Zoe is a former member of the Army Reserve. In this 2011 piece, originally published in the Huffington Post, she discusses the impact of previous misguided Labour cuts on the forces.
Back in 2009, Labour tried to mothball the Territorial Army in order to save just 20 million pounds. To put that in context, over 10% of the total regular and volunteer manning of the British Armed forces was threatened for a saving of around 0.05% of the total military budget.
The situation was dire, with military out of control and with a budget “black hole” of £36 billion. Even without a huge deficit to worry about, something had to be done – but the choice of cuts was bizarre and displayed a fundamental lack of understanding of how the military, and volunteer reservists in particular, worked.
Labour did a partial U-Turn, but the damage was done: training was reduced and people left, in part simply because there was nothing to do any more. This wasn’t the only event that got me active in politics: I’d previously written letters to MPs as long ago as the Regulation of Investigatory Powers Bill, (As it then was) but it was only a few months after this that I stopped being a “mere” leaflet deliverer and joined the Liberal Democrats, so defence is something I still keep a close eye on.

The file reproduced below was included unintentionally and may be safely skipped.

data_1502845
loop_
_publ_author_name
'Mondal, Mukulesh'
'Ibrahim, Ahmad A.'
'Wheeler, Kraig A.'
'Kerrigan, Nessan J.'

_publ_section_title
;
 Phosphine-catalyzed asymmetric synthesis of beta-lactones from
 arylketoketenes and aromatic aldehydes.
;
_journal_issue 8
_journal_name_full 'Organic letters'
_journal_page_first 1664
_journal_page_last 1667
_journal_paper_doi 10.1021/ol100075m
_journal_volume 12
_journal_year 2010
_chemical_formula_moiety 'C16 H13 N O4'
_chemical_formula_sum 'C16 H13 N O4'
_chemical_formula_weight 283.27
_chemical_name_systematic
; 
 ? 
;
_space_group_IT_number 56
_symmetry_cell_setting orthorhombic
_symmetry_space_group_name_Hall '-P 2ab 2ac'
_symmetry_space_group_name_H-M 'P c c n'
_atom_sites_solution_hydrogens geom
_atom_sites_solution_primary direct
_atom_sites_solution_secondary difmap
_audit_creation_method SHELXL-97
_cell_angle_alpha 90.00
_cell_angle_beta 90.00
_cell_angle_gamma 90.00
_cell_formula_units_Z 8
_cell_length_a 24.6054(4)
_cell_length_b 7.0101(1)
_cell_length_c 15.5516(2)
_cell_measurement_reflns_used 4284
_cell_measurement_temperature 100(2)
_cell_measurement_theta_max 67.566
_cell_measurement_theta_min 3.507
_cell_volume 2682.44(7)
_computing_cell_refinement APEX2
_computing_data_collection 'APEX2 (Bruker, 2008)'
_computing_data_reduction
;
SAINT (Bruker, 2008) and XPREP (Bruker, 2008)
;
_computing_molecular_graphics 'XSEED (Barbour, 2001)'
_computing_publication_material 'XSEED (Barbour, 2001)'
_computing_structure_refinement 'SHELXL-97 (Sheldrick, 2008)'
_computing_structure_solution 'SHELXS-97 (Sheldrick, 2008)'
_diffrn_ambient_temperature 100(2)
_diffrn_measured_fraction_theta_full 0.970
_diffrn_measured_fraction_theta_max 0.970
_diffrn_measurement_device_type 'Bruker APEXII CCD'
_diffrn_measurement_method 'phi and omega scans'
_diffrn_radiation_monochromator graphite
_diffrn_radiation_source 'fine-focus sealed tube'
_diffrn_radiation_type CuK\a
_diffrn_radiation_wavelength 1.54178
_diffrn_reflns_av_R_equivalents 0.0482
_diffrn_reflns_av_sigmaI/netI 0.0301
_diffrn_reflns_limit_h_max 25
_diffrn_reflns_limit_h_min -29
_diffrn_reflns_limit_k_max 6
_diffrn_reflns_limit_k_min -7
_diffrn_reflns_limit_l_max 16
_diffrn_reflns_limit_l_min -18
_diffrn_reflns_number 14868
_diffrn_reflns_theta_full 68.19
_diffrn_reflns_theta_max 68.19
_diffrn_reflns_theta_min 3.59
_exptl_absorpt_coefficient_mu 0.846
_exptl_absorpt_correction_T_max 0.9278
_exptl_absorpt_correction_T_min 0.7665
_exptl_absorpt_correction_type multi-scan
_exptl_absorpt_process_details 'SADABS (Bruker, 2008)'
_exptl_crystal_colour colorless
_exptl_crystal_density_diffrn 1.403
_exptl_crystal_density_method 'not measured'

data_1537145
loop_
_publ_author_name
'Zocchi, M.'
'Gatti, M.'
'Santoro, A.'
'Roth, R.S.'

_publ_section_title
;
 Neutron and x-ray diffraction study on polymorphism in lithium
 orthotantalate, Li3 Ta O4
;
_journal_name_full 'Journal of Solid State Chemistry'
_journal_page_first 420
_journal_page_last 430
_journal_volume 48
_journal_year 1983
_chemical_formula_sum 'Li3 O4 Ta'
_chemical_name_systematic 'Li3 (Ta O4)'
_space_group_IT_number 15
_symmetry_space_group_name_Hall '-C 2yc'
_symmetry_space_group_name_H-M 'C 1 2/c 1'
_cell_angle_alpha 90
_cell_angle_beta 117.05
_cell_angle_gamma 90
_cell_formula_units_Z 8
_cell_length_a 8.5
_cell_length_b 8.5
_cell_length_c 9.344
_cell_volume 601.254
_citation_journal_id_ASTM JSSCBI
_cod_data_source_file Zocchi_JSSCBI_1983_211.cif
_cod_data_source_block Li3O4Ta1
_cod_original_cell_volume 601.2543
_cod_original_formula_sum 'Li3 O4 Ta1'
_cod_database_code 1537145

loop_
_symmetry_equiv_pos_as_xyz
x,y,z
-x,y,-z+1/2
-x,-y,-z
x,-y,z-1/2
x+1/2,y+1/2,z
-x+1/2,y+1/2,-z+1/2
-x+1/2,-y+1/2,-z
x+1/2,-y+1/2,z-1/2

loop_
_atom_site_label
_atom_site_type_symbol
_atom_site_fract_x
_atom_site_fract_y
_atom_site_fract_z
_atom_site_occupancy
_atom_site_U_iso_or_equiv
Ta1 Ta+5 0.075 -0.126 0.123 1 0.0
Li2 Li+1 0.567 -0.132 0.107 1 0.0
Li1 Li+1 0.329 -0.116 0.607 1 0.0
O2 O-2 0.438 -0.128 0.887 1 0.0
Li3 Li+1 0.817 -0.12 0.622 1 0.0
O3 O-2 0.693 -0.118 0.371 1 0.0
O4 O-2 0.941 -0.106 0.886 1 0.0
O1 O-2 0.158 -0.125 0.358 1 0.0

The government is dealing with the black hole by cutting £5 billion from the budget, with just over 20,000 posts going – less than the total size of the Territorial Army. No, it’s not great and not something I welcome. And of course there is discussion and criticism from those who still have some credibility left on the issue. I’d be amazed if that was not the case.
But it’s hardly surprising that given what happened in 2009 and a complete failure to control military spending, Labour haven’t been as loud as they could be in their condemnation of the cuts – they lack the credibility to do so. The shadow defence secretary has trotted out the usual “too far, too fast” rhetoric but with little substance, as usual, to back it up.